Chiba rose to stardom with the phenomenally popular detective / spy TV series Key Hunter (1968-1973). Chiba played one of the detectives alongside Tetsuro Tamba. He was also in charge of designing the action sequences and performing several death defying stunts, such as climbing out of a speeding car's window and grabbing on to a small air plane while it's taking off. This series is what Chiba is best known for among many older Japanese people, and what also led him to establish his own film school, Japan Action Club in 1970. Key Hunter marked the beginning of the 2nd phase in Chiba’s career, “Modern Action”. He would follow Key Hunter with films like the 4 film Yakuza Deka series (1970-1971), Jail Breakers (1976), G.I. Samurai (1979) and Adventurer Kamikaze (1981), which were full of crazy stunts similar to what would later be seen in Hong Kong Cinema in the 80s.

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(Chiba in Yakuza Deka 4: No Epitaphs for Us, 1971)

Chiba was also a seminal figure in the gritty "Crime Films" of the 70s. He was a bearded avenger in Yakuza Wolf (1972), whose visual approach was influenced by both Japanese films and spaghetti westerns, particularly Sergio Corbucci's Django. Chiba made one his very best films with the skilfully written thriller A Narcotics Agent's Ballad (1972), in which he plays an undercover cop infiltrating a drug syndicate. Another drug themed film, Tokyo-Seoul-Bangkok Drug Triangle (1973), filmed in Korea, Thailand, Hong Kong and Japan, saw him act opposite Nora Miao. But the real game changer was Hiroshima Deathmatch (1973), which saw Chiba portray a villain for the first time. Originally cast as the main character, a last minute casting change placed Chiba in the boots of the film's barbaric villain, now recognized as the foundation for Chiba's later anti-heroes in films like The Street Fighter (1974) and Okinawa Yakuza War (1976). The latter featured Chiba as a karate-obsessed, out of control yakuza psychopath. One of his most charismatic turns was however playing a beard-faced gangster boss afraid for his family's safety in Okinawa 10 Year War (1978).

Chiba’s biggest international success came with the “Karate Films” from 1974 onwards. Chiba had been pushing martial arts in films before, but there was a lack of domestic demand, and a lack of domestic talent. With JAC in full swing by 1973, and Chiba having found reliable collaborators such as martial arts master turned actor Masashi Ishibashi (first collaboration in Key Hunter, followed by Bodyguard Kiba 2 in 1973) and Etsuko Shihomi (stunt double in Bodyguard Kiba 1, actress in Bodyguard Kiba 2), the gang was finally together. Fast forward till Dec 1973, and Bruce Lee's Enter the Dragon opens in Japan (it was the first Lee film distributed in Japan, with the rest to follow in 1974-1975) to a phenomenal success. Suddenly, the demand was there! Chiba was already in the middle of filming The Street Fighter (1974), which would hit the screens just 5 weeks later. The following year would see the introduction of excellent historical biopics from Karate Bullfighter (1975) to Killing Machine (1975) and the superbly written gem The Defensive Power of Aikido (1975), which starred Chiba's brother Jiro. But Chiba's most exhilarating film may be the absolutely brilliant noir / action / sci-fi / werewolf mashup Wolfguy (1975) which remains the only movie I've watched three times during the same day in theatre.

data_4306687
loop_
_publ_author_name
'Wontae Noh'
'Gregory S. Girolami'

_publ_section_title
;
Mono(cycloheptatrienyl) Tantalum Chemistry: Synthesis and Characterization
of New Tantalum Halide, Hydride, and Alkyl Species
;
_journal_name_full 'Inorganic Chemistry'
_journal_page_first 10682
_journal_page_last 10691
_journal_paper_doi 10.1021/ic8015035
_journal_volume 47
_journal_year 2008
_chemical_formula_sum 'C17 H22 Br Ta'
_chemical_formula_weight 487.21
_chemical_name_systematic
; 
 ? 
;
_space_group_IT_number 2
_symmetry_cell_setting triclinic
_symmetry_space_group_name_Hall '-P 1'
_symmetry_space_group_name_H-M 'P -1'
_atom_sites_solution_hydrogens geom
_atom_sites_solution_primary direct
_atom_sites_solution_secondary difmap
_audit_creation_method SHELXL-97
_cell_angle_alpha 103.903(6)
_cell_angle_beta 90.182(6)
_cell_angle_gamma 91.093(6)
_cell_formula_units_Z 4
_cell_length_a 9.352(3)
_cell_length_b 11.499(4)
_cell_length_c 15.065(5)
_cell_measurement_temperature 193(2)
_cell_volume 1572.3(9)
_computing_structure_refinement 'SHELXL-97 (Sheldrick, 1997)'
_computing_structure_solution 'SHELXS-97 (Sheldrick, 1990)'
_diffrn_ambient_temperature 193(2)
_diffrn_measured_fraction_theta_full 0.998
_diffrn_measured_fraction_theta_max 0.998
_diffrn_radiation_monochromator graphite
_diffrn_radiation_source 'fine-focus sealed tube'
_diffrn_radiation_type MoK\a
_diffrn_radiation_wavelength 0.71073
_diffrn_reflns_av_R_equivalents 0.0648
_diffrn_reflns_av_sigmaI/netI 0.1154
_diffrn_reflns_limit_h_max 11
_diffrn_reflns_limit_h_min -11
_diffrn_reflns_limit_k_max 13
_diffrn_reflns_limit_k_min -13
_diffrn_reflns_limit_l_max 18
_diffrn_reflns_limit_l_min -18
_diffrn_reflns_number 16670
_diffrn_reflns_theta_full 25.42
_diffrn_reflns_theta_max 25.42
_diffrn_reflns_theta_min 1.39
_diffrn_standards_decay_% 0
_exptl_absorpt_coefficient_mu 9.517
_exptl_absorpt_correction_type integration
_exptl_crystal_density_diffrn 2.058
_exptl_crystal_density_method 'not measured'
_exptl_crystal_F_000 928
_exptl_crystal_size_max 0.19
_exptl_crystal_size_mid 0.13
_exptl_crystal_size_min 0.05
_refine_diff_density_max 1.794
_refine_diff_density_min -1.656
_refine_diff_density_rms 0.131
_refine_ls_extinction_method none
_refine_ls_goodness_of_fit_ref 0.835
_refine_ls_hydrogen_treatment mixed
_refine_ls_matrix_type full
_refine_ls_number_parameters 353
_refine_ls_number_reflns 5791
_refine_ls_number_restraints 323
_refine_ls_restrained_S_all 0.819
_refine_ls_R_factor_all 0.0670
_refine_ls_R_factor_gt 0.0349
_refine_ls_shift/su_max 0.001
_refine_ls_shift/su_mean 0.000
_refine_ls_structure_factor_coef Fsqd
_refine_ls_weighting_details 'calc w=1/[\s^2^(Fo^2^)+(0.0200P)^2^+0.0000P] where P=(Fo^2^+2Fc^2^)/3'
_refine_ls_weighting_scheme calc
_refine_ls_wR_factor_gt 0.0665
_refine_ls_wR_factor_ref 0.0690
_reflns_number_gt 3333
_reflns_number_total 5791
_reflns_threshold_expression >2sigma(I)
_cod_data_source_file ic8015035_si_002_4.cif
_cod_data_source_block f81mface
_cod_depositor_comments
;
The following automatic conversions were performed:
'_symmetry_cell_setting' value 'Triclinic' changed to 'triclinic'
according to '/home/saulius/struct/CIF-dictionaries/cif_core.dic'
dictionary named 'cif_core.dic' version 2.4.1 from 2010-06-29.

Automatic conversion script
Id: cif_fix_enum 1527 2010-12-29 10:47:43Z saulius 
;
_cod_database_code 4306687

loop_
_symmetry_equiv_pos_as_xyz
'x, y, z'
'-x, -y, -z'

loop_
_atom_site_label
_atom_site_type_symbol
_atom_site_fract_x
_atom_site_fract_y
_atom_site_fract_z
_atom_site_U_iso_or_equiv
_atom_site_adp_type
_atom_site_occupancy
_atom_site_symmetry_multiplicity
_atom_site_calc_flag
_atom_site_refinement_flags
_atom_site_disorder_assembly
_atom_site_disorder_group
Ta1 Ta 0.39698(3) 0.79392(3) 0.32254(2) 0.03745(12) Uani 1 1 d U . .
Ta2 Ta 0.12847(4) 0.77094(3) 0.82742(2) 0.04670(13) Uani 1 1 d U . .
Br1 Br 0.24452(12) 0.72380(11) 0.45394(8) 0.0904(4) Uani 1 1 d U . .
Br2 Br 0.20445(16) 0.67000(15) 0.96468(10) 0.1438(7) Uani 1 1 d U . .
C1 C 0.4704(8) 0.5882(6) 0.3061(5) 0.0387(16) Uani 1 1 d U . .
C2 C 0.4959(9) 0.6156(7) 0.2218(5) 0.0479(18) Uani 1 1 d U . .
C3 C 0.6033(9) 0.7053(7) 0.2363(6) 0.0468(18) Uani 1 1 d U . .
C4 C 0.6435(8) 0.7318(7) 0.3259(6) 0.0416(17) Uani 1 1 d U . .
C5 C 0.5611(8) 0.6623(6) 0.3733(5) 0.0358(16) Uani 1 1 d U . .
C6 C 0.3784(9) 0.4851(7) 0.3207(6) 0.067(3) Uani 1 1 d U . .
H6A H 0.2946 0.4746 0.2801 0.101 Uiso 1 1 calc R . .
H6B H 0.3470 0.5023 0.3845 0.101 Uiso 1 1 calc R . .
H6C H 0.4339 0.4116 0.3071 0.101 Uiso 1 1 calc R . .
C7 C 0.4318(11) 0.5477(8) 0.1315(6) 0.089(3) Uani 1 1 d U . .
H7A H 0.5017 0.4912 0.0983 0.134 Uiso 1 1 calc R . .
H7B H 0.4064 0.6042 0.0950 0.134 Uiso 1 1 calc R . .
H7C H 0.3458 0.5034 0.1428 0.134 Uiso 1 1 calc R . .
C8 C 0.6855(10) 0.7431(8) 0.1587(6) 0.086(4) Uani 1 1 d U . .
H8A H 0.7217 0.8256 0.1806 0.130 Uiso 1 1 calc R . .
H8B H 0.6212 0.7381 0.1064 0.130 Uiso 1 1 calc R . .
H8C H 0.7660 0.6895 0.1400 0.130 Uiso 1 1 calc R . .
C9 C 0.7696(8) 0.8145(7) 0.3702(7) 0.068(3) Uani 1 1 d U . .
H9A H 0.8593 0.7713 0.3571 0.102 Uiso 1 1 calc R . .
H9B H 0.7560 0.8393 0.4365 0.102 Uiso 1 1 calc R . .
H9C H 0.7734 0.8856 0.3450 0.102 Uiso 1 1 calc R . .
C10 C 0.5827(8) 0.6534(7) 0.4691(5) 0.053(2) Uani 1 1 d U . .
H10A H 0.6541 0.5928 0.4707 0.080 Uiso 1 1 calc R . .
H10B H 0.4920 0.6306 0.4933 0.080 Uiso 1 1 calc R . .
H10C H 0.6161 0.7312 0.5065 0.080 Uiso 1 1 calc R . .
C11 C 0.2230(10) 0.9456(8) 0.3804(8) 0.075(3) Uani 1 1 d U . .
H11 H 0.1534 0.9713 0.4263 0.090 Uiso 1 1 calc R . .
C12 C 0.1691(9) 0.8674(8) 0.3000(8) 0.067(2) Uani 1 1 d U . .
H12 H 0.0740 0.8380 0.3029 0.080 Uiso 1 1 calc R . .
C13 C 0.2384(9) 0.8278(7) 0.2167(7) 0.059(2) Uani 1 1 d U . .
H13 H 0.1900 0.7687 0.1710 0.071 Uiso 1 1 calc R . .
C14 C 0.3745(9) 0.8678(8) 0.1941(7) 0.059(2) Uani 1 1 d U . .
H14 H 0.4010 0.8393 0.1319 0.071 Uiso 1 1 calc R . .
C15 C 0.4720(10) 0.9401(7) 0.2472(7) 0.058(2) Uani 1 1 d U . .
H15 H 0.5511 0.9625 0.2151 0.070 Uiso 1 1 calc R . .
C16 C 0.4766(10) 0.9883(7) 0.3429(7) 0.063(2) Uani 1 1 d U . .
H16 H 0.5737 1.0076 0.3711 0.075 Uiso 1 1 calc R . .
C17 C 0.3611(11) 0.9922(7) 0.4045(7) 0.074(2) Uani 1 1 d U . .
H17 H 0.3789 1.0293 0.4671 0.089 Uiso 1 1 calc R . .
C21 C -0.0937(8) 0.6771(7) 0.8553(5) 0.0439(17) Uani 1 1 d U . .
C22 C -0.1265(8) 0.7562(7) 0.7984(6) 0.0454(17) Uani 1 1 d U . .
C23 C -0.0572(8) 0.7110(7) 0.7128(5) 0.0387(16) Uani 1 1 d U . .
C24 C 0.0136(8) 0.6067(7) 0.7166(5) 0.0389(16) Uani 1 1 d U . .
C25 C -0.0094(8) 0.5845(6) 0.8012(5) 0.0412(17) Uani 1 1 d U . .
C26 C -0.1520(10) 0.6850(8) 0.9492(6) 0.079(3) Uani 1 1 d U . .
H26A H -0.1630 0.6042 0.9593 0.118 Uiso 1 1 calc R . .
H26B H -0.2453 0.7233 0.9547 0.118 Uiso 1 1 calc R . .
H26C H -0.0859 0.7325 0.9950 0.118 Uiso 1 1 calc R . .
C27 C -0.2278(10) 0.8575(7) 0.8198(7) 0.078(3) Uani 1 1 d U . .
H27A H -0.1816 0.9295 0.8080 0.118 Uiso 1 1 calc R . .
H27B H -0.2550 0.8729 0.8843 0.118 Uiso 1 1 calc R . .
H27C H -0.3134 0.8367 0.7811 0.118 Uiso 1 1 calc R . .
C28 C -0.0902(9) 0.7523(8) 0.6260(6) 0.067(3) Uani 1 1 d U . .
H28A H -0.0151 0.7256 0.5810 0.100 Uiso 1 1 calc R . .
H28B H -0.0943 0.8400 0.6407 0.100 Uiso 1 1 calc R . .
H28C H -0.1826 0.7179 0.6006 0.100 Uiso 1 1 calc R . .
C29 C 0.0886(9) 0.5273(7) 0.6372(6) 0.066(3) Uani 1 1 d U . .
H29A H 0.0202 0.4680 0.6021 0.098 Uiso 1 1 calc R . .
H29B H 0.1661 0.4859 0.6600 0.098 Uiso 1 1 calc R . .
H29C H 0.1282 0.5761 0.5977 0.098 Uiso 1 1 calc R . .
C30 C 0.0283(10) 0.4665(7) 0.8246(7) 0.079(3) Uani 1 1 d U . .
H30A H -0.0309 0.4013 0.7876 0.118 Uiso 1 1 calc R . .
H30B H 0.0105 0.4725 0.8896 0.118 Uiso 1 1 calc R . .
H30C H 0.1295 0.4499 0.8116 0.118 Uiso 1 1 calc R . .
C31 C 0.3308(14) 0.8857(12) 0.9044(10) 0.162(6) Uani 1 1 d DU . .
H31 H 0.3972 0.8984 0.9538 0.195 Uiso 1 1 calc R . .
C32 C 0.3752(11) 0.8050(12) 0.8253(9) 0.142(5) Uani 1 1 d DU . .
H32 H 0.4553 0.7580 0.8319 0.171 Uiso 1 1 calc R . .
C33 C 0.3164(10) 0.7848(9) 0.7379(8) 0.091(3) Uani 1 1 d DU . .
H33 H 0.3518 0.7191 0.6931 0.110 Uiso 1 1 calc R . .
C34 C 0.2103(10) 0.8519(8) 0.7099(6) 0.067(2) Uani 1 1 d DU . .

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(Return of the Street Fighter, 1974)

After action and gangster films waned down in the late 70s, Chiba found perhaps his biggest calling in “Jidai Geki”. The massive ninja epic Shadow Warriors (1980-1985), in which he plays Hattori Hanzo, may be the best know abroad, however, his greatest role was portraying the one-eyed ninja Yagyu Jubei in film, on television and on stage. The incredible 39 episode Yaguy Clan Conspiracy (1979-1980) series may be the greatest work in Chiba career. He had already played the same character in Fukasaku’s Shogun’s Samurai (1978), and would return to the role in Samurai Reincarnation (1981). Chiba also delivered a heartfelt performance in Fukasaku's excellent 47 Ronin tale Swords of Vengeance (1978), and appeared in the same director's exhilarating samurai pop idol epic Legend of the Eight Samurai, starring Hiroko Yakushimaru and Hiroyuki Sanada.

All this is just touching the surface on Chiba’s incredible career, not to mention his many roles from the 90s to present day. All the career phases mentioned above contain many, sometimes dozens of more noteworthy films, not to mention TV productions such as the awesome Kazuo Koike manga adaptation Modern Witch Tale (1973) in which Chiba plays a 300 year old which and assassin for hire, and badass karate / action / drama series The Bodyguard (1974), which co-starred Etsuko Shihomi. Speaking of whom, Chiba also found time to tutor several future super stars. Etsuko Shihomi was a big Chiba fangirl who applied to JAC as a teenager. The judges failed her (“no boobs, looks like a boy, no potential”) but Chiba vetoed the decision and took her in. When Angela Mao dropped from Sister Street Fighter, Chiba proposed Shihomi as the replacement! Hiroyuki Sanada was an even earlier acquaintance: he played the son of Chiba’s character at the age of 5 in the three very entertaining Game of Chance period yakuza films in 1966-1867. Sanada would later enter JAC and become a major star in the 80s (before which he briefly appeared as "young Chiba" in Teruo Ishii's madcap karate film The Executioner, 1974).